By Mike Musgrove
Sunday, October 28, 2007
"It's like a three-act play, and we're in the opening minutes of the second act," says Steve Swasey, vice president of corporate communications at movie-rental Web site Netflix, as he gives a tour of the company's Rockville processing center.
Act 1, as far as the company is concerned, was getting people used to renting DVDs over the Internet. Act 3 is "no more DVDs and everything is online."
As the curtain rises on Act 2, the world is somewhere in the middle. Tech companies, including established retailers such as Amazon.com and start-ups with names like Vudu, have been tripping over themselves to figure out how to hook up the living-room TV to the home's high-speed Internet connection.
None of these products has been a hit, and some executives seem bent on keeping expectations low. Apple chief executive Steve Jobs called his company's entry in this product class, called Apple TV, a "hobby."
Online music sales took off because it became faster and easier to download a song than to go to the store, said Stephen Baker, an analyst at research firm NPD Group. The idea is to make movies go that way, too, though the technology isn't quite there yet.
"The technology industry knows what people want," he said. "They just haven't been able to deliver it in an easy-to-use, affordable format yet."
Netflix is experimenting, too. After all, the by-mail business model that made it a success could disappear as quickly as the old mom-and-pop video store, particularly if Apple or Amazon figures out a more appealing approach that doesn't rely on the U.S. Postal Service.
As a Netflix subscriber -- I've checked out more than 80 discs this year -- I'm sort of fascinated with the company, as are many subscribers I know. A recent test drive of Apple TV was interesting but wasn't enough to lure me away from Netflix. But I also doubt I'll be dropping those red Netflix envelopes in the mail forever.
To nudge the digital revolution a little further along, the company in January made about 5,000 of the 85,000 titles in its library available for instant online viewing. So far, subscribers have watched 10 million programs online. Compared with the company's core business, handling the mailing of about 1.6 million DVD rentals a day, that's still a relatively small number: about 40,000 online viewings per day, by my math. Act 3 is years away, Swasey said.
With 7 million subscribers, the service is popular enough that it has helped more than one movie find an audience that didn't turn up at the box office. About as many people have checked out "Hotel Rwanda" from Netflix as saw it in the theater.
The company has even become a producer of films, descending on film festivals and snapping up movies that the studios didn't pick up.
It offers 100 or so independent films that sometimes aren't available elsewhere, thanks to deals struck by its division called Red Envelope Entertainment. One indie movie PR executive jokes that he doesn't know if Netflix is a video store or a network these days.
Last year, for example, Netflix had a six-month exclusive on "This Filthy World," a film about a one-man show by Baltimore director John Waters.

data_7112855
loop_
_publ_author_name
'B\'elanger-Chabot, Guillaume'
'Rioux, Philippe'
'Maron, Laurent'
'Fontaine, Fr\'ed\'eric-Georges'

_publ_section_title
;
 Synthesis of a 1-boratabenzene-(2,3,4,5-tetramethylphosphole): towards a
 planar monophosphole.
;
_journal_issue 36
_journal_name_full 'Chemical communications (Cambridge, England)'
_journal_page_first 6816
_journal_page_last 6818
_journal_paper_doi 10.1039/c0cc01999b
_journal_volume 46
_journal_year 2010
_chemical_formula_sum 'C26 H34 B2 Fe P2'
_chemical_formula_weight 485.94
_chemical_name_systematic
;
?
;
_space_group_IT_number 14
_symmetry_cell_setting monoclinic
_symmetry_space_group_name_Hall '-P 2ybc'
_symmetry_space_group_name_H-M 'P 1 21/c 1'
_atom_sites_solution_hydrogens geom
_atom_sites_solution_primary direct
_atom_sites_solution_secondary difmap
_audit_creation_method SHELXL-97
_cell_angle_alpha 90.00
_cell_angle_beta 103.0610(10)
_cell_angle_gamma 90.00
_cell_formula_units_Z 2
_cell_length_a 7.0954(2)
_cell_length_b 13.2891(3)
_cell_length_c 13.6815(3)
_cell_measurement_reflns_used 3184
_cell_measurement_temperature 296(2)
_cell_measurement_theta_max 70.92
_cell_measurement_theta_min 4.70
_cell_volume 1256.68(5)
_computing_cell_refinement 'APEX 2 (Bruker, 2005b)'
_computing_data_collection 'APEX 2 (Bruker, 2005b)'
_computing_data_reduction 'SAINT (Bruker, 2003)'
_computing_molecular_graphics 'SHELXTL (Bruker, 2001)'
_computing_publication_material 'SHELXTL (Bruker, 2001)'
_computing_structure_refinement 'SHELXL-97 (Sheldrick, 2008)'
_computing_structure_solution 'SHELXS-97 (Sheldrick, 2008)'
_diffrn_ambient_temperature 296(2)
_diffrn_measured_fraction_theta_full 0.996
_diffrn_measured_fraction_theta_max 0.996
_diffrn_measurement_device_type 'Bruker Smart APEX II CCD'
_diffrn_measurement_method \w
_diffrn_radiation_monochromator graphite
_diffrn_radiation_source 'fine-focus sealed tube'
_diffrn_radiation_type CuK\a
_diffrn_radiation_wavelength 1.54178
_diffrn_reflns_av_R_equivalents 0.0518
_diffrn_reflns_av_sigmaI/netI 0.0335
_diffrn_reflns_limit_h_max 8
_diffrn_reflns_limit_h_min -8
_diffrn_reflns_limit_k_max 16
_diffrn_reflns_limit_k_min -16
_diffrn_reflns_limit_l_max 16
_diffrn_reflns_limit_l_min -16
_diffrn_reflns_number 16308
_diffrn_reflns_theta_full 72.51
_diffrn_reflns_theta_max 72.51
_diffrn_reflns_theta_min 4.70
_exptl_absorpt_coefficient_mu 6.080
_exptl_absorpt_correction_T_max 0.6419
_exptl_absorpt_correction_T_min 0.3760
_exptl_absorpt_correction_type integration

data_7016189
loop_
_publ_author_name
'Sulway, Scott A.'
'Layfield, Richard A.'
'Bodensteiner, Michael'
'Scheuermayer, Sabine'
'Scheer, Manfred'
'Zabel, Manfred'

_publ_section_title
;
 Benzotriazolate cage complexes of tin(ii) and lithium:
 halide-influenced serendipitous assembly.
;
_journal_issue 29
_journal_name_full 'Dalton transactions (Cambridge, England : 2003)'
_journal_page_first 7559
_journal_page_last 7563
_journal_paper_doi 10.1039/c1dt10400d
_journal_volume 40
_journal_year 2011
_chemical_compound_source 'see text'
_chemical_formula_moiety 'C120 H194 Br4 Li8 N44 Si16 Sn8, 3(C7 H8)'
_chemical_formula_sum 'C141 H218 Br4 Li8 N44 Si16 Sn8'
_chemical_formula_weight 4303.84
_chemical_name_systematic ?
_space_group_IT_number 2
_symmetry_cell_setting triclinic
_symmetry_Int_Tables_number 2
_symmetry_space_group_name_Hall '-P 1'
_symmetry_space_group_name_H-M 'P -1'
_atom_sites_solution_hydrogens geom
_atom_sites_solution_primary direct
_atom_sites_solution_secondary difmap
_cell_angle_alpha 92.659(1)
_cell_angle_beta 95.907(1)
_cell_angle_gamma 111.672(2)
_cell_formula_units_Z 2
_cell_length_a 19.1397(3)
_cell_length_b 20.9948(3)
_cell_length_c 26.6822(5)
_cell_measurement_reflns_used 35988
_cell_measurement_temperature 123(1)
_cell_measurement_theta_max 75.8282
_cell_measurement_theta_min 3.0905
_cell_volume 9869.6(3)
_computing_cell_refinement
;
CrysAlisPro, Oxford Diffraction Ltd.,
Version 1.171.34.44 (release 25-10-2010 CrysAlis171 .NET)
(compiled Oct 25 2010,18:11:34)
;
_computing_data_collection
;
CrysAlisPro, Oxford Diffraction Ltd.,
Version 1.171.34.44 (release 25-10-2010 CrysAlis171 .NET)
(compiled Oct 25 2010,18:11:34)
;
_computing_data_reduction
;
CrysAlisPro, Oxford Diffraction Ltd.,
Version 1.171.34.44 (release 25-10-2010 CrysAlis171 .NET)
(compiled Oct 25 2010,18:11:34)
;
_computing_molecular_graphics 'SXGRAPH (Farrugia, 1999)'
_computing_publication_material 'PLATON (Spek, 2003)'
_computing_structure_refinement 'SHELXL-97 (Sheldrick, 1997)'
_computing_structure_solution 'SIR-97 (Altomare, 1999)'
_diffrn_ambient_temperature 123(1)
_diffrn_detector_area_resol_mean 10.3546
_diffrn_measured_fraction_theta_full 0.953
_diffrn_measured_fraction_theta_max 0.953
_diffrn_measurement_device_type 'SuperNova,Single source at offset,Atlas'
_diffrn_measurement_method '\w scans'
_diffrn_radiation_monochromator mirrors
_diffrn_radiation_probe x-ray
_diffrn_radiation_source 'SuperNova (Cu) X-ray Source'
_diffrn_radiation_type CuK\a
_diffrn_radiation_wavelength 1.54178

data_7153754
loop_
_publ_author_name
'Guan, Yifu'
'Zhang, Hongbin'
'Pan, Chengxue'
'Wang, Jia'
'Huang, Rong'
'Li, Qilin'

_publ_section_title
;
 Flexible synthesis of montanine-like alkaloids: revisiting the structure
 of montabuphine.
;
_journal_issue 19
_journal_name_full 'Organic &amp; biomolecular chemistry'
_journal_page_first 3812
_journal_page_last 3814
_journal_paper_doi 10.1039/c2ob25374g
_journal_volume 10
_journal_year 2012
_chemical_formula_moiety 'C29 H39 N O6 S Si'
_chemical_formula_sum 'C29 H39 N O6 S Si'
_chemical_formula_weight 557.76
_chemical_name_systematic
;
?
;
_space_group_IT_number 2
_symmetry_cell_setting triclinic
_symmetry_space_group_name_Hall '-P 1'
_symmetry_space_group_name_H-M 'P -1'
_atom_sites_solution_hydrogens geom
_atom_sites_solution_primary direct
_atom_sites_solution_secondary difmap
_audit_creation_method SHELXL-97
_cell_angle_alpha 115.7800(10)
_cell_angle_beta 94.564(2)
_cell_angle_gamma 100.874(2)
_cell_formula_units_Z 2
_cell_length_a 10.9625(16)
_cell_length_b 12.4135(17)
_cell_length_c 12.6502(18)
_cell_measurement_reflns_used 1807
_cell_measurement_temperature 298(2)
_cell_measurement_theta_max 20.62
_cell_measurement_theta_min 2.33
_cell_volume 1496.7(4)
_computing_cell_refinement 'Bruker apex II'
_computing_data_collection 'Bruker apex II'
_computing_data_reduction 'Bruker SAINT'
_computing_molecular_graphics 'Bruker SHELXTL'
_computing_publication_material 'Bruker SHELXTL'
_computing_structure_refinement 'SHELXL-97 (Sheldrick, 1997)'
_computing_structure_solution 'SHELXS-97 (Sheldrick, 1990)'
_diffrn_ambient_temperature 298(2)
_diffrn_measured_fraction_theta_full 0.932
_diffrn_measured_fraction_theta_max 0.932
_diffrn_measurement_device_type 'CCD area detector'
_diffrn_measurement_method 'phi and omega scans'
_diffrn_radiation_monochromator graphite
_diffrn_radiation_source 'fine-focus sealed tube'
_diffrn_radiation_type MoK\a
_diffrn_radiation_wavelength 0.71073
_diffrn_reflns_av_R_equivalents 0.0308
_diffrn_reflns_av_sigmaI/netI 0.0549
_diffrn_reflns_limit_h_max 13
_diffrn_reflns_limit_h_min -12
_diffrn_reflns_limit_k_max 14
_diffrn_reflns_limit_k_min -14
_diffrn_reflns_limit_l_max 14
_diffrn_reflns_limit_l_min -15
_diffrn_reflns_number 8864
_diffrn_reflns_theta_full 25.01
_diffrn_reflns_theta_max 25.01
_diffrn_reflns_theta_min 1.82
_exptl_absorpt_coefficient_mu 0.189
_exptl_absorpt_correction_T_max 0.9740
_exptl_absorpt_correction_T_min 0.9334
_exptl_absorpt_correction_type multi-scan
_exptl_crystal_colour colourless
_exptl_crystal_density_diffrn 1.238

Waters, who might be most famous at the moment for his flick "Hairspray," gave his parents a subscription to Netflix for Christmas last year and said he counted himself as a fan of the service even before the deal.
"When I was born, you had to go to L.A. or New York to see good movies," he said. "Now you don't have to leave where you were born to be cool."
The director, who is currently working on a children's film, said the selections at some theaters are low. Netflix is "making available films that you cannot see in your local theater, and that's incredibly important," he said.
Netflix's Washington area hub is tucked into generic-looking office space; it's possible to walk around the outside of the building without realizing you've arrived at the Netflix processing center, one of 46 such hubs across the country.
The company keeps the location low-profile because it doesn't want people wandering in to try to return the movie they just watched, which is exactly what I tried to do at the start of a recent visit.
On a typical day, the Rockville hub processes about 85,000 DVDs; Tuesdays and Wednesdays are the busiest because people tend to watch movies on the weekends. If a movie goes too long without a rental, it gets sent back to a central warehouse. But if a Washington area subscriber has a movie in his or her queue, it stays. The system relies on bar codes, machines and 60 or so fast-moving workers.
For Netflix to be able to offer films such as Waters's one-man show, it has to get the word out to members who might be interested in the film. Its ratings system collates 2 billion user-submitted reviews to predict which movies its subscribers will like.
It isn't always perfect. To show off some of Netflix's features, Swasey opens a laptop and connects to his own account. Based on his enthusiastic rating of "Champion," a moving documentary about character actor Danny Trejo, Netflix has recommended that Swasey check out a disc called "Ultimate Fighting Championship: Liddell vs. Ortiz 2."
"Interesting," he says. "I don't think I'm going to like this movie at all."
Which reminds me, for some reason, of behavior I've noted among some of my Netflix-using friends; sometimes you check out the movie you think you should see, even if it doesn't turn out to be the light entertainment you actually feel like watching when Friday night rolls around.
"Hotel Rwanda," for example. I had it on my coffee table for a few weeks before I ever got around to watching it.
"I've had it for eight months," Swasey confessed. "I just can't bring myself to watch it because I know it's going to be depressing."